The biggest movers in the last couple of weeks are - surprise, surprise - cryptocurrencies. If you want to see how crazy this market is, check the website CoinMarketCap. It lists thousands of coins, every man and his dog has jumped aboard, not only as a buyer but as issuer. The combined market cap has fallen to US$1.7 trillion from US$2.5 trillion. In case you are losing track of the zeros, that is a loss of US$800 billion or A$1,000,000,000,000 (12 noughts) in a couple of months.

The largest, Bitcoin, is down 50% since its mid-April peak but it is still up 300% in a year, as shown below. Where does it go from here? No idea.


 Source: Bitstamp

Both the US and Australian regulators are cracking down on the loss of tax revenue from people not declaring their gains. A US Federal judge in Boston has approved IRS summons against crypto payment companies requiring them to provide customer records. The recent Bitcoin fall continues a pattern which shows this is no place to commit retirement savings. Here are other Bitcoin price movements since 2017.

  • -35%, January 2017
  • -33%, March 2017
  • -32%, May 2017
  • -40%, July 2017
  • -41%, September 2017
  • -30%, November 2017
  • -21% December 2017
  • -23% December 2017
  • -84% December 2018
  • -31%, January 2021
  • -26% February 2021

This week, Shane Woldenthorp attempts to make sense of cryptocurrency by estimating its value and considering it as a medium of exchange. It comes in the same week as Senator Jane Hume called cryptocurrencies an 'asset class' and not a 'fad', and: 

"We have to back Australians to be sensible enough to judge for themselves whether to put their hard-earned money into higher-risk assets. The fact that some people make poor decisions does not justify restricting the ability for ordinary Australians to participate in investment.”

We then cover a wide range of interesting issues.

Hazel Bateman and her colleagues explain the changes to the Pension Loans Scheme (PLS) and expect far more people will use it. Remember, it is available to self-funded retirees, not only those on the age pension. The PLS will increase its profile over the coming year as the Government has clearly indicated it wants retirees to access their home equity. The product is likely to change its name as the Minister for Families and Social Security, Anne Rushton, told the AFR:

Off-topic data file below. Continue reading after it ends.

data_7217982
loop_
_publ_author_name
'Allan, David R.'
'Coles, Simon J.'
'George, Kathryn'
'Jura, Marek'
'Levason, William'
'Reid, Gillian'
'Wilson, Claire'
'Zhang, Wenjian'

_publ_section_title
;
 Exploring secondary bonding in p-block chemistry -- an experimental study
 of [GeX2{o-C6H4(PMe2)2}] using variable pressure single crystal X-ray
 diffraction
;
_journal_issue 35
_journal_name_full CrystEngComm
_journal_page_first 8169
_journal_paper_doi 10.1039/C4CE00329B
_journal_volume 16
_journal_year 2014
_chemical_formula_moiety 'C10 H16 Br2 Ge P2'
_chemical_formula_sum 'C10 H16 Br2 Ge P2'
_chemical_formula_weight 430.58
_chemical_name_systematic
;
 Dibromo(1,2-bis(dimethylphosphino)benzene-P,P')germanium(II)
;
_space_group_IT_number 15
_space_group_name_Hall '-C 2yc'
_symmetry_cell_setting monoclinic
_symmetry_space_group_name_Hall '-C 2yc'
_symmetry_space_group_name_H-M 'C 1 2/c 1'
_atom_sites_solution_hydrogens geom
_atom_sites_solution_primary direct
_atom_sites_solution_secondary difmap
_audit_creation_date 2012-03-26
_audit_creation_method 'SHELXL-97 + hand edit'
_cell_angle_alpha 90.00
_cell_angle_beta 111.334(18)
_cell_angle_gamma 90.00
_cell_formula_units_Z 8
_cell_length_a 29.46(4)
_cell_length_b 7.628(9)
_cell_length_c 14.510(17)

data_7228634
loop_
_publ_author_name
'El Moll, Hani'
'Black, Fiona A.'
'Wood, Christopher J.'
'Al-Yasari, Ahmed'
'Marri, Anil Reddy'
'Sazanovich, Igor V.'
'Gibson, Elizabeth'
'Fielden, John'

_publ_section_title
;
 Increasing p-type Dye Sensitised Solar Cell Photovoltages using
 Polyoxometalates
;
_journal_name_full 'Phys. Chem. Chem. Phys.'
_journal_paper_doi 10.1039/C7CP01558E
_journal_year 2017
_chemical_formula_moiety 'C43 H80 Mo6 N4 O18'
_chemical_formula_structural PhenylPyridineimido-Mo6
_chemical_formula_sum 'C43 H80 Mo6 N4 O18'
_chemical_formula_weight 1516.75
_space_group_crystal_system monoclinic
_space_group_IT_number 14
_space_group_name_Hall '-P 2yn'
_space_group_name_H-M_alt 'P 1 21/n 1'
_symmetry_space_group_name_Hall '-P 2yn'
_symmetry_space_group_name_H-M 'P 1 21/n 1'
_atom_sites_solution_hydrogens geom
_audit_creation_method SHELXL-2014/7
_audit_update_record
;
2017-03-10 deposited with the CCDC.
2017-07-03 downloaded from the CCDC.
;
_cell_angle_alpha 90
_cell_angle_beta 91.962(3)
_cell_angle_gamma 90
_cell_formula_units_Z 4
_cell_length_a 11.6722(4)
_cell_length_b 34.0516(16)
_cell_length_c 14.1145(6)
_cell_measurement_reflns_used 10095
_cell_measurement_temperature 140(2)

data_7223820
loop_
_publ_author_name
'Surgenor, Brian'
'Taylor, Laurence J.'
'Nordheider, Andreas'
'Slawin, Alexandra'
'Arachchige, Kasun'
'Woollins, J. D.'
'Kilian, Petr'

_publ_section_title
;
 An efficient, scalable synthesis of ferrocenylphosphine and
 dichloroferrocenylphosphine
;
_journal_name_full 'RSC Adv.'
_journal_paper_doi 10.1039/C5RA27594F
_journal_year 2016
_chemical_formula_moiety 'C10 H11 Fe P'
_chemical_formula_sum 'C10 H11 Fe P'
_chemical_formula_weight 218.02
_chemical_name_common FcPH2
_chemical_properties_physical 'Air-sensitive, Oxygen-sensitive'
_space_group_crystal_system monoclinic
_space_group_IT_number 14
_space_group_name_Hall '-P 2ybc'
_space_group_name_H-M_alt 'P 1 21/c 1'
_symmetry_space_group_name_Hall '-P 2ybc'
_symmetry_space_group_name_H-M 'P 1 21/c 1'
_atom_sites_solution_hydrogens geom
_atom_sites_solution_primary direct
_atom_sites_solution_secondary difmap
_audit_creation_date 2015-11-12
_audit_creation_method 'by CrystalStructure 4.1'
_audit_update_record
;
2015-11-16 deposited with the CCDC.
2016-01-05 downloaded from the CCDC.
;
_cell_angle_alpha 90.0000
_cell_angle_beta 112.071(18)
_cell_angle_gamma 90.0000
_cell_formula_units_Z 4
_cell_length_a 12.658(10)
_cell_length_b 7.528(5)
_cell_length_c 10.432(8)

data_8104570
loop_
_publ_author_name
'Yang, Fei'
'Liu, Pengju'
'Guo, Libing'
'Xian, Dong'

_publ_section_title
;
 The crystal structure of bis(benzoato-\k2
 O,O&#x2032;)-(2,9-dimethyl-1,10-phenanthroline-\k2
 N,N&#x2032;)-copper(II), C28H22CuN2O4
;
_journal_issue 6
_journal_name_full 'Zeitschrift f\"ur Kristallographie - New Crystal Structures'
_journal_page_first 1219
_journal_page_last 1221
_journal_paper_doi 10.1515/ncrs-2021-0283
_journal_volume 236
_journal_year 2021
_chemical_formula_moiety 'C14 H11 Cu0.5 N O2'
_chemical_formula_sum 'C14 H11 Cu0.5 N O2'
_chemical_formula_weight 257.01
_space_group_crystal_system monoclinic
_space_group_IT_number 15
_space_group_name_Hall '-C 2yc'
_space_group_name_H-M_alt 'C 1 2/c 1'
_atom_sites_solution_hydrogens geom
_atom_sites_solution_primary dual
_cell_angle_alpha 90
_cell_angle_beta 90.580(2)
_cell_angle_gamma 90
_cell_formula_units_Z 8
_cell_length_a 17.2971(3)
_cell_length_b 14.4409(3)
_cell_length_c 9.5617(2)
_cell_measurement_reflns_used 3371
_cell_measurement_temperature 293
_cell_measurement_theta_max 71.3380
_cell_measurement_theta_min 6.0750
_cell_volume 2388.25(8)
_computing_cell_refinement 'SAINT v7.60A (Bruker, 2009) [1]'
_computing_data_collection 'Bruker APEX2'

“The name has mistakenly led people to believe that self-funded retirees don’t have access to it, which is not the case. I think it could be improved and self-funded retirees haven’t picked it up anywhere near the level you think that they might like to.”

Then Lisa Harlow makes the excellent point that just because an investor uses a passive index fund does not mean they are disinterested in ESG issues. Index fund providers take their stewardship role very seriously.

The concept of a 'Lewis turning point' is used by Michael Collins to show how China is at a critical stage in its history, and the implications for a country like Australia which relies on exports to China are profound.

Rachel Lane looks at the $17.7 billion aged care package in the last budget and fears many older Australians will still be left behind.

We reproduce a quick advice from the Australian Taxation Office on the Top 5 errors trustees make in their SMSF tax returns, worth checking as the end of the financial year approaches. And remember that the Government temporarily halved pension drawdown amounts during the pandemic but they return to standard levels from 1 July 2021. For example, two members of an SMSF who are 65 to 74 years old each need to draw 5% as a pension. Is your fund liquid enough to finance a 10% withdrawal next year?

And in response to reader demand, we have combined the two articles on risks buying property off-the plan into one document to share with others. For example, AlanB commented:

"This is a most informative article that deserves wider publicity and exposure. It should be put into brochure form and compulsorily handed out to all prospective off the plan apartment buyers. But that will be opposed by real estate agents and shonky developers. Parents need exactly this information to pass on to their young adult children."

This week's White Paper from Vanguard shows Australian attitudes to investing, including that while half think about their financial future daily, 70% don’t have a financial plan. Obviously, not enough read Firstlinks.

is the editorial director of Morningstar Australia.